By Helen Salmon
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The Path to Freedom

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This year marks the centenary of the first Russian Revolution - an event that shaped our understanding of how mass movements can grow.
Issue 292

We print extracts from Russian revolutionary Leon Trotsky’s book 1905 where he describes the events that took place. Below, Helen Salmon sets the scene.

‘Within this vast space every epoch of human culture is to be found: from the primeval barbarism of the northern forests, where people eat raw fish and worship blocks of wood, to the modern social relations of the capitalist city, where socialist workers consciously recognise themselves as participants in world politics… ‘ This was how Leon Trotsky a century ago characterised the combined and uneven development of Russia, a country on the brink of the first of its revolutions that would challenge the whole world.

In the run-up to 1905 the Russian tsars had attempted to import advanced European industry, and therefore military capacity, without any change in Russian social relations. The tsars had autocratic power that proclaimed Tsar Nicholas II as the ‘Little Father’, god’s man in Russia.

Opposition to the autocracy was growing from many angles. Industrialisation and Russia’s ruinous war with Japan in 1904 were financed by foreign loans and squeezing the peasantry dry. The level of poverty in the villages was such that Shingarev, a Liberal deputy in the Duma (the sham parliament set up after the 1905 Revolution), reported that 9.3 percent of peasant households in the province he investigated, Voronezh, were too cold and had too little food for even cockroaches to want to nest there.

Sporadic peasant unrest often took the form of violent attacks on landlords, and demands that the land stolen from them when they were released from serfdom in 1861 be returned. The urban and student-based Narodniks attempted to agitate among the peasantry, and assassinated Nicholas II’s father in 1881. Vladimir Lenin’s brother was among those executed for the assassination.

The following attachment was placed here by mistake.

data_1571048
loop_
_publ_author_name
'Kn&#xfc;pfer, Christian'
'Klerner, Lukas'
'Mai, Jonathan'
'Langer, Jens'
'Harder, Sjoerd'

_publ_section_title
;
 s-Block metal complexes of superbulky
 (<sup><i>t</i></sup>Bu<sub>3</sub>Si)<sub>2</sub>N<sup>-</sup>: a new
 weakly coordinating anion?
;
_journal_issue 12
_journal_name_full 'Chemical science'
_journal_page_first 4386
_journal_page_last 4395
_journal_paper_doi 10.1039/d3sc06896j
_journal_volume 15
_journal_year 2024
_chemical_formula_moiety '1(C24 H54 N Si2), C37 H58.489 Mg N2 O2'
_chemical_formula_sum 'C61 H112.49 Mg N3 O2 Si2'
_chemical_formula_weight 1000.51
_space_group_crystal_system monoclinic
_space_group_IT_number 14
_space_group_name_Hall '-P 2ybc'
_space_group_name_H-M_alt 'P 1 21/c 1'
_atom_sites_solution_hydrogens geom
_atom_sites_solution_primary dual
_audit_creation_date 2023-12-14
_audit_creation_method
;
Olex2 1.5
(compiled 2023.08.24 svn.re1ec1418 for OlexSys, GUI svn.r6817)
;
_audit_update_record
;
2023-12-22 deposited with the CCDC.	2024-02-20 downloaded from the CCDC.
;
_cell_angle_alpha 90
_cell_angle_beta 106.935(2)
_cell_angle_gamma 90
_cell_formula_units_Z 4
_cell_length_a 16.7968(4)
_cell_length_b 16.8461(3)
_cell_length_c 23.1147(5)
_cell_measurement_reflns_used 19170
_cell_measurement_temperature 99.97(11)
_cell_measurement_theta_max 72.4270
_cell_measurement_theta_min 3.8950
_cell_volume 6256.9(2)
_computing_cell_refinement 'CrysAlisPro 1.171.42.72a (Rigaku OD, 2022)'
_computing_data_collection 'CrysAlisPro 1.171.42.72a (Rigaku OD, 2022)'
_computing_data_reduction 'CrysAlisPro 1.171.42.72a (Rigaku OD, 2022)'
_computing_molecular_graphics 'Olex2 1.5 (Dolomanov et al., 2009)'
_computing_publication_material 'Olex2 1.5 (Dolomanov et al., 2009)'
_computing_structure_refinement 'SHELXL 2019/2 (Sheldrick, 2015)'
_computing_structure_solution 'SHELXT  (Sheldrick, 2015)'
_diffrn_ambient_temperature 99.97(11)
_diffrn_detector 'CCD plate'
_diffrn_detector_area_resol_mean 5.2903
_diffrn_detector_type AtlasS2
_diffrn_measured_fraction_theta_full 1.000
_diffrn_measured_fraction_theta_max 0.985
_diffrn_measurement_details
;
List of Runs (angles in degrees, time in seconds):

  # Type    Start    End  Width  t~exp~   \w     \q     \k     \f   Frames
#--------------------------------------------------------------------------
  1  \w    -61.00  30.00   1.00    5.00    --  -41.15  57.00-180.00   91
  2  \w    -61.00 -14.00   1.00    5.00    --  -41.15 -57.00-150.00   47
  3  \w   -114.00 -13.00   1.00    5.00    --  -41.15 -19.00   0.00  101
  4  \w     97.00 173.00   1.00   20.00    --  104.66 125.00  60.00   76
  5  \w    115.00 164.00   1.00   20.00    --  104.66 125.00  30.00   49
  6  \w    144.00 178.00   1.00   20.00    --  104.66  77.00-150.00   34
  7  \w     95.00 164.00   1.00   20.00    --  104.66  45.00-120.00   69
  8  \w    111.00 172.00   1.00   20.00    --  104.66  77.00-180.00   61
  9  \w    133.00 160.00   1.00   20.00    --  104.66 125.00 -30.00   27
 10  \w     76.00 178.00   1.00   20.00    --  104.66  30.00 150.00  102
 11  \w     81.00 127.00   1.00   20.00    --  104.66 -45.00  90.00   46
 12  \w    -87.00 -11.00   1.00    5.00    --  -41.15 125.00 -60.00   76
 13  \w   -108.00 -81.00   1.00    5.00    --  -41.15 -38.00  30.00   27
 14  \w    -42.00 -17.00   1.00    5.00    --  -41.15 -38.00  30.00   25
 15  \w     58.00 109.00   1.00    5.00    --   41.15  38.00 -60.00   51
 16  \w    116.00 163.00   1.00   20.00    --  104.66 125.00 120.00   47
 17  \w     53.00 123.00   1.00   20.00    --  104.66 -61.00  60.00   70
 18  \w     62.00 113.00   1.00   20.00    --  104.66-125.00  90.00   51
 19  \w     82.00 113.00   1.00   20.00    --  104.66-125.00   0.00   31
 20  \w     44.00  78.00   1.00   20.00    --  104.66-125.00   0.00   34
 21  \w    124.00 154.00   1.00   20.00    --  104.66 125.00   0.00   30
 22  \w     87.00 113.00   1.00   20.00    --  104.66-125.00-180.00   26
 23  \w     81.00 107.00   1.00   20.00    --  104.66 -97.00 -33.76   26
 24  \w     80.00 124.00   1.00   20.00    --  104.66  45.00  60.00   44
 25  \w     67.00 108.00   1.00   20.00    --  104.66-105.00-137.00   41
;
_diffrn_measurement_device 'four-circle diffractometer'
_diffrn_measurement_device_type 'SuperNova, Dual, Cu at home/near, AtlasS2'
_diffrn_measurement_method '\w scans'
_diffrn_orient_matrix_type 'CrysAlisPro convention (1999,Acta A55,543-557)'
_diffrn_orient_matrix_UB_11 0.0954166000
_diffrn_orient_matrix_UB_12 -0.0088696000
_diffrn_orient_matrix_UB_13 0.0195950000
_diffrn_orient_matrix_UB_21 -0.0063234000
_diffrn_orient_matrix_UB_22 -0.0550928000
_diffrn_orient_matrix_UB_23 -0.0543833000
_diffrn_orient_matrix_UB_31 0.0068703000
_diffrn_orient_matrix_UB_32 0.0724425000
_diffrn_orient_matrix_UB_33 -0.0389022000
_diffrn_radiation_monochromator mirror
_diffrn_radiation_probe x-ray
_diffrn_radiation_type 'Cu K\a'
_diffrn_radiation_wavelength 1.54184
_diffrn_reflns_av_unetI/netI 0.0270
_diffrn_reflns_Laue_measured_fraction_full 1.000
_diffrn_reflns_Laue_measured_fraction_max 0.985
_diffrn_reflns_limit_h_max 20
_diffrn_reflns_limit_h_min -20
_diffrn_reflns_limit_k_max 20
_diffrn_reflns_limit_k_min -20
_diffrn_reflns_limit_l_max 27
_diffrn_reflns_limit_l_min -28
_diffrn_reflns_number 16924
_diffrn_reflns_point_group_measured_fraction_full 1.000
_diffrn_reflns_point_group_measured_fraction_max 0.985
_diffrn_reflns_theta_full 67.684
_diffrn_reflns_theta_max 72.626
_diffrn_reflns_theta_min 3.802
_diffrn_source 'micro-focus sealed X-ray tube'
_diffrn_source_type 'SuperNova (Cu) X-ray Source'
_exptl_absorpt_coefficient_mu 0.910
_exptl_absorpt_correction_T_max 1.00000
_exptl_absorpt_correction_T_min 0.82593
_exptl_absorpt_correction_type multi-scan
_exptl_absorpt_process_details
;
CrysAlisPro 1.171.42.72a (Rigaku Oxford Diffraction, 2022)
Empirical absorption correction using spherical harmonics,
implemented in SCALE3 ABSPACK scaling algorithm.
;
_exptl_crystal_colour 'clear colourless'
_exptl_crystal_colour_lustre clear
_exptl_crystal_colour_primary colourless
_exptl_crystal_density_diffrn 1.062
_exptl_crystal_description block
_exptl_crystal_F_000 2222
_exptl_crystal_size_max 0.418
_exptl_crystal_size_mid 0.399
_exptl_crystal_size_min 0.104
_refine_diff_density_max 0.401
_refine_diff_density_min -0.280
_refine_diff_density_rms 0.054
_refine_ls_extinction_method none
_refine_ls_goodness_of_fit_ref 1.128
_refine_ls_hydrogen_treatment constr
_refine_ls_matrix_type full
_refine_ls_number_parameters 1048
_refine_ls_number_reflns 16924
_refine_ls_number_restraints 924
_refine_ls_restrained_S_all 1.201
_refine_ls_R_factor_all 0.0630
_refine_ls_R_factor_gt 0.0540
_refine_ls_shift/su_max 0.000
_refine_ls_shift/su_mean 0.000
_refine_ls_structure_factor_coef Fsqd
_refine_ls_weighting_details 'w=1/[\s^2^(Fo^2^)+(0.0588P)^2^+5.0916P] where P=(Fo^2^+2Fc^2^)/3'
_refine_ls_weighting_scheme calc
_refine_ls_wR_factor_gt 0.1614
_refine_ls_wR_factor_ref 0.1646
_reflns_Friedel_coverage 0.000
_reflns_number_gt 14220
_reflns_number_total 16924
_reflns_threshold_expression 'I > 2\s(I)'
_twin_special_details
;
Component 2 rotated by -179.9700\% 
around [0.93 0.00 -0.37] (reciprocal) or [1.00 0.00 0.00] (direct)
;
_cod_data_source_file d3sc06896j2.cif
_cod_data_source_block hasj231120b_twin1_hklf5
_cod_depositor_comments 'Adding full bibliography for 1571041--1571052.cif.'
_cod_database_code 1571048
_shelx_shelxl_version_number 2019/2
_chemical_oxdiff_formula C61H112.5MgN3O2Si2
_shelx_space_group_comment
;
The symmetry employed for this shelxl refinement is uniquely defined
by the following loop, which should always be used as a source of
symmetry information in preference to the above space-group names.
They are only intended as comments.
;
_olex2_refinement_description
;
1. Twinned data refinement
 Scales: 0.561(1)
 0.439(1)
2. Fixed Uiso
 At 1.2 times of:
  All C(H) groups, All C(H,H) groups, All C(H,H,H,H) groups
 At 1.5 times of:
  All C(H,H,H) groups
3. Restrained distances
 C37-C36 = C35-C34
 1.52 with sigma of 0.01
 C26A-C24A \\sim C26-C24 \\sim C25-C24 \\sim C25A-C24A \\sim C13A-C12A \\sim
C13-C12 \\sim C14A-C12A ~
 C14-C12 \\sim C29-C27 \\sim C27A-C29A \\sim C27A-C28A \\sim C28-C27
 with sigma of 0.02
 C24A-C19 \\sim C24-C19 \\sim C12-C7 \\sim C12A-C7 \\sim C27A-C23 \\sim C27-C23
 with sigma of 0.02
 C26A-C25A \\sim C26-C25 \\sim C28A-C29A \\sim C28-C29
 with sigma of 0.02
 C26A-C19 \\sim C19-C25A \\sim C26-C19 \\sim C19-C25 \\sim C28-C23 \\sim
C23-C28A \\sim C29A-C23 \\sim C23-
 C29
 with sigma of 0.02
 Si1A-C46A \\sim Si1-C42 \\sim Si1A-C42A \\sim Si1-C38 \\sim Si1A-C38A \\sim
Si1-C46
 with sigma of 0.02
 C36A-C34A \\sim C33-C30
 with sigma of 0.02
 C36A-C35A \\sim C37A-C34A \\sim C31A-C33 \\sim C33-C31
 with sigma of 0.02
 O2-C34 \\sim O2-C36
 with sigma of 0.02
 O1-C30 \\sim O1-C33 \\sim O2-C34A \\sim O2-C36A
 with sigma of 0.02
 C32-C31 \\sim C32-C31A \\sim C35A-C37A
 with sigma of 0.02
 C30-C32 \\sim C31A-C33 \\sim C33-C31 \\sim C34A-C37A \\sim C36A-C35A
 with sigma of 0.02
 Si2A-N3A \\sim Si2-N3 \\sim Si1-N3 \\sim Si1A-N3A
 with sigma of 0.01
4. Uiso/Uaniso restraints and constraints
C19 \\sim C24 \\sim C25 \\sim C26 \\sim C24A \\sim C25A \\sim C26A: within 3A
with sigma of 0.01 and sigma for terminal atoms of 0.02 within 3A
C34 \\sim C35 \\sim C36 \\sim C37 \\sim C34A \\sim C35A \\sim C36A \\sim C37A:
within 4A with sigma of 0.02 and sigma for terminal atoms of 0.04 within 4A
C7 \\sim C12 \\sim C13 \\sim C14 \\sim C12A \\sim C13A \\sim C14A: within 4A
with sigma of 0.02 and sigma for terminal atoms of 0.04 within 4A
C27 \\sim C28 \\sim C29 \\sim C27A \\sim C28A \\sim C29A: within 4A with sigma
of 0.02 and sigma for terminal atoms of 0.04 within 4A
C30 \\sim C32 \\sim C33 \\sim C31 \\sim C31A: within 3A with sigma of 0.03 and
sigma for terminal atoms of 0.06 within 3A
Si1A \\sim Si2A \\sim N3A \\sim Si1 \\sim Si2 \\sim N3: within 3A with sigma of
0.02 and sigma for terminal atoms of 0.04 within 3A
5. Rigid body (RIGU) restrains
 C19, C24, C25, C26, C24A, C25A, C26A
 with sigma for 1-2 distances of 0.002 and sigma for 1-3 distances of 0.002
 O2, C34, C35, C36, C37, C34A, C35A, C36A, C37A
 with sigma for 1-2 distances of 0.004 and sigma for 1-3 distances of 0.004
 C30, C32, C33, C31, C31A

The nervous and weak Russian intelligentsia was requesting constitutional limits to the tsar’s power. Some in his court advocated such a compromise, seeing in this the salvation of Russian tsardom. The banquets held by the intelligentsia were the toast of the European press, who saw these events and personalities as the subjects of change in autocratic Russia, and praised them for their moderation and reasonableness.

This month sees the centenary of the events that began the 1905 Revolution. On 9 January workers in St Petersburg began a march which aimed to petition the tsar. The petition began:

‘Sire! We workers, our children and wives, the helpless old people who are our parents, we have come to you, sire, to seek justice and protection.’

The petition went on to demand the eight-hour working day, the separation of church from state, a fair wage, land to be redistributed, and the convocation of a constituent assembly. The start of the petition reflected a real belief that the tsar stood above society, stood apart from the owners of the factories, the landlords, the government ministers and the police, who the petitioners saw as their direct oppressors. The march was led by a police spy called Father Gapon, who found himself forced to give voice to the people’s discontent if he was to maintain any position of influence with the workers.

The petition finished: ‘Before us lie only two paths: to freedom and happiness, or to the grave. Sire, point either of those two paths to us and we shall follow, even if it is the path towards death. Let our lives be sacrificed for long suffering Russia. We are not sorry to make this sacrifice; we shall make it willingly.’

This sacrifice was made. When soldiers gunned down this priest-led demonstration of workers, many of whom carried pictures of Nicholas II, outside the Winter Palace, illusions in the ‘Little Father’ as protector of ordinary Russians were smashed. The massacre became know as Bloody Sunday.

‘The soldiers fired all day long. The dead were counted in the hundreds, the wounded in the thousands. An exact count was impossible since the police carted away and secretly buried the bodies of the dead at night.’

Attempts by tsardom to court the reformist intelligentsia were replaced by a military dictatorship. The notion that polite banquets would bring democracy to Russia was gone. A strike wave swept through the Russian Empire. By June barricades had been erected in Poland and the sailors of the battleship Potemkin had mutinied. In September the Moscow typesetters struck. The strike spread to the railways and from there became a general strike. The proletariat had stepped onto the stage of Russian and world history.

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